Who Is The Last U.S. Soldier To Leave Afghanistan, Maj. Gen. Chris Donahue? Military_Material/ Pixabay

The US Army is investigating three suicide deaths of soldiers that were stationed at Fort Drum, New York. The “suspected self-harm incidents” took place within a 48-hour period prompting an investigation at the Army’s 10th Mountain Division.

According to, investigators are looking into issues such as unit climate that may have been contributory factors in the suicides. However, Fort Drum spokesperson Lt. Col. Josh Jacques said all three soldiers were unconnected, noting that they were not in the same unit and possibly have not known each other.

Jacques mentioned the military installation even has the lowest rate of suicide among all Army posts. He added that leaders at the post are continuously facilitating programs to reduce challenges linked to suicide and engaging its soldiers in peer intervention as well as building cohesive teams for suicide prevention.

Private First Class Tyler S. Thomas, 22, from Cedar Hill, Texas, died on Sept. 16. He was assigned as an Army signal support system specialist. The following day two more soldiers had died. Staff Sgt. Angel G. Green, 24, an infantry man from California and cannon crew member Specialist Sika M. Tapueluelu, 26, from Washington.

Staff Sgt. Green was an infantryman assigned to 4th Battalion, 31st Infantry Regiment (The Polar Bears), 2nd Brigade Combat Team. He had recently returned from a deployment to Afghanistan, being one of the last soldiers off the ground during the U.S. evacuation efforts in the now Taliban controlled country. This was Green’s second deployment to Afghanistan, but investigators do not believe his deployments were the primary reason that led him to end his life.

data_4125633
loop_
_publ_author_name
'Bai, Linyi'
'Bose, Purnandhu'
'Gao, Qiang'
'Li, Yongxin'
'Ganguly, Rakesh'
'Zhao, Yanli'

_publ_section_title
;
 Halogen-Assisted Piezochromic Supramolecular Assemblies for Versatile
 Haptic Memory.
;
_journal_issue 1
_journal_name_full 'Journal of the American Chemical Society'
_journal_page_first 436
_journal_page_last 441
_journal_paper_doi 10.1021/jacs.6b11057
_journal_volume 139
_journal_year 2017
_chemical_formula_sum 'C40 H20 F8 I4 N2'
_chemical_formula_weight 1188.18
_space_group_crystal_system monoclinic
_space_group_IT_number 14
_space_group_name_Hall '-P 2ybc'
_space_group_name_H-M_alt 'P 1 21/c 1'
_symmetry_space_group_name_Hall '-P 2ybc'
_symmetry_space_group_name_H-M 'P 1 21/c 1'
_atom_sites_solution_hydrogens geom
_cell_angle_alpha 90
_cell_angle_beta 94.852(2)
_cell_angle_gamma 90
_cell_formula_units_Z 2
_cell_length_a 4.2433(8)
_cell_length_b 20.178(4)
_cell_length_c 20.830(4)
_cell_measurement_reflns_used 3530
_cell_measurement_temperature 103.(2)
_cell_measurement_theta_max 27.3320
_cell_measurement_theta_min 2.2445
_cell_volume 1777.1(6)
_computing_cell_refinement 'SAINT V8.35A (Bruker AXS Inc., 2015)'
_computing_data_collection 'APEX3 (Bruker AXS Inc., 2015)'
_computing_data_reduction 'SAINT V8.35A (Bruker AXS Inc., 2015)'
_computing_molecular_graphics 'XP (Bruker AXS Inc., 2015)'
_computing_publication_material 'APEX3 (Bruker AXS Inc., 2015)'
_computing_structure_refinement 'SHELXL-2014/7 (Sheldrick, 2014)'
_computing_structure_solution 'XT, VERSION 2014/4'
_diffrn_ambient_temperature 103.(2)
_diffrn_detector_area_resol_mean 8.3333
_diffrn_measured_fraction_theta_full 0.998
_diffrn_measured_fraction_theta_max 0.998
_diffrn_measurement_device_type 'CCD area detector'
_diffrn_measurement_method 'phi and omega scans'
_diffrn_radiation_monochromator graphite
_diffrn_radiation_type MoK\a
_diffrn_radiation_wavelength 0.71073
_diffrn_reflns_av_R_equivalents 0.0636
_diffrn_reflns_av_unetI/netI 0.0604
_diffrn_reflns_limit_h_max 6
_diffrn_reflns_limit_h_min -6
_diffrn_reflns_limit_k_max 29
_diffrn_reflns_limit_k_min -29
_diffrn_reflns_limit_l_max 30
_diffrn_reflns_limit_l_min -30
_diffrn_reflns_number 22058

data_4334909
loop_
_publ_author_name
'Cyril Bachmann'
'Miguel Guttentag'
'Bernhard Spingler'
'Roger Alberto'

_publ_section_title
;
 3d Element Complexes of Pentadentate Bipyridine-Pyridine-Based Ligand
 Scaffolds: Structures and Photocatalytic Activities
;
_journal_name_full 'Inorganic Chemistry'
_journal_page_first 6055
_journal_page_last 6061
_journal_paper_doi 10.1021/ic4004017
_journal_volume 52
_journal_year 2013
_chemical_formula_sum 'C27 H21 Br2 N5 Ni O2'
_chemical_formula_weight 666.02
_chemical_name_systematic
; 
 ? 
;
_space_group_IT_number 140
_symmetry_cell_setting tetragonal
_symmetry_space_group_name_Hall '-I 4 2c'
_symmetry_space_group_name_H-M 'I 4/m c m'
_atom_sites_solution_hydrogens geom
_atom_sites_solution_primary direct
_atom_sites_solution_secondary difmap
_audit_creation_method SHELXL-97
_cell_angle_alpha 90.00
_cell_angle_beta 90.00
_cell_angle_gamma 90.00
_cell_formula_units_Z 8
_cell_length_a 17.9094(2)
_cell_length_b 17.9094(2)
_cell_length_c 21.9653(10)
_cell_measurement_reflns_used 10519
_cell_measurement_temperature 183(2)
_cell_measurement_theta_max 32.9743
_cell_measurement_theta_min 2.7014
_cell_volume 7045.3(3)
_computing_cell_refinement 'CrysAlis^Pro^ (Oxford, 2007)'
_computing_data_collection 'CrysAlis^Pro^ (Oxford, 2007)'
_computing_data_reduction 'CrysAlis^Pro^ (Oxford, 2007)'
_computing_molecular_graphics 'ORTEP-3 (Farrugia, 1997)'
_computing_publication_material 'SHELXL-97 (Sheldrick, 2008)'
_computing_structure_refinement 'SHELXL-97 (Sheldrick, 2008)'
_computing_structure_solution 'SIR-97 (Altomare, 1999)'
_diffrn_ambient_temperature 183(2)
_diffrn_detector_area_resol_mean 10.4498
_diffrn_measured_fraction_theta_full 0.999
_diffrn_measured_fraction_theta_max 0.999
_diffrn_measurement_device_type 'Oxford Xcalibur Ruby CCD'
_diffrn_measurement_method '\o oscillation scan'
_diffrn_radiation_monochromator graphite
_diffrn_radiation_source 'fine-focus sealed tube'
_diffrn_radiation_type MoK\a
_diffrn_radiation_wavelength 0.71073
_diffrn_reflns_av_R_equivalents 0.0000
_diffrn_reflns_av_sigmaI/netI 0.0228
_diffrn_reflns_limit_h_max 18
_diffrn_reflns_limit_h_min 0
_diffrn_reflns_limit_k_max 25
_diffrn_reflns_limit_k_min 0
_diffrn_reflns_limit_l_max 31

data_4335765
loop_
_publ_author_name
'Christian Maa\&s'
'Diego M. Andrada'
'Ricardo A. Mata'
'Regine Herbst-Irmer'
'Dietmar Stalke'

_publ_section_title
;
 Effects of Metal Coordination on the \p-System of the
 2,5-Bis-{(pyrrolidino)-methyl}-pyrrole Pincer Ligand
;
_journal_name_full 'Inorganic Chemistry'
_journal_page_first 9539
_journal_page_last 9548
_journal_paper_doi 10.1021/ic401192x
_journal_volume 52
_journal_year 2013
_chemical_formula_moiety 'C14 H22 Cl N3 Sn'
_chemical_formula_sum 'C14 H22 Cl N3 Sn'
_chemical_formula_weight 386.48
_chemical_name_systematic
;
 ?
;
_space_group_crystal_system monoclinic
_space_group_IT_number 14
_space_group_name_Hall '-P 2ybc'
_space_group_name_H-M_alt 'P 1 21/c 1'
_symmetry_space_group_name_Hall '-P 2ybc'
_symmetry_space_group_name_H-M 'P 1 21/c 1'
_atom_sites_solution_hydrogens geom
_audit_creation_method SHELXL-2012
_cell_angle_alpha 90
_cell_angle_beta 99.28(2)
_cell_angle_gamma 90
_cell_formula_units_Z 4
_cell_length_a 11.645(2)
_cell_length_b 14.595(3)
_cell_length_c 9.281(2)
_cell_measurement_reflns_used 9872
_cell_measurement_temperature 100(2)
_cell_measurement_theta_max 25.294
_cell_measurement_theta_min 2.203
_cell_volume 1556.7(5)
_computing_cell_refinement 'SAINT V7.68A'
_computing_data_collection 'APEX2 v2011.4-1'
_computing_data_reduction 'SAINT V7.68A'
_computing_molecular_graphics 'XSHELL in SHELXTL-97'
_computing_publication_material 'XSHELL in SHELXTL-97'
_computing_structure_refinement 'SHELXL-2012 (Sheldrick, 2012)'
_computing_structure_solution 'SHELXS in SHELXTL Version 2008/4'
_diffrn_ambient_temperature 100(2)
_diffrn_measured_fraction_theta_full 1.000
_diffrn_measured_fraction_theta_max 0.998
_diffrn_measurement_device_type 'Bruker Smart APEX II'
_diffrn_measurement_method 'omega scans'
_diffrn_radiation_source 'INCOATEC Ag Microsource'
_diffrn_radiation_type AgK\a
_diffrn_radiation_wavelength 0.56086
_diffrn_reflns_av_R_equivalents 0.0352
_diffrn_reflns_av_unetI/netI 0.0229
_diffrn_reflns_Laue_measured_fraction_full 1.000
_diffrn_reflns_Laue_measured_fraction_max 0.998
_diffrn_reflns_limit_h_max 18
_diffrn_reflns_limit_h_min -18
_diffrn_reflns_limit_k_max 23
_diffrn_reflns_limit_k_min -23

In a study done earlier this year at Brown University, their research revealed that more than four times as many troops and veterans who rendered service and deployed in Iraq and Afghanistan died by suicide compared to those who were killed in action.

A statement released by the 10th Mountain on Sept.19 had its Division Commander Maj. Gen. Milford Beagle urging division troops to check in with their fellow soldiers to ensure they are in a good place. He also asked soldiers to reach out on their own behalf should they be going through any troubles.

"In trying times like these, it is incumbent upon us all to reach out to your battle buddy. Make sure they are OK," the Division Commander said. "If you have problems, challenges or issues, there is help available from this chain of command all the way down to help you get the resources you need. Do not suffer in silence."

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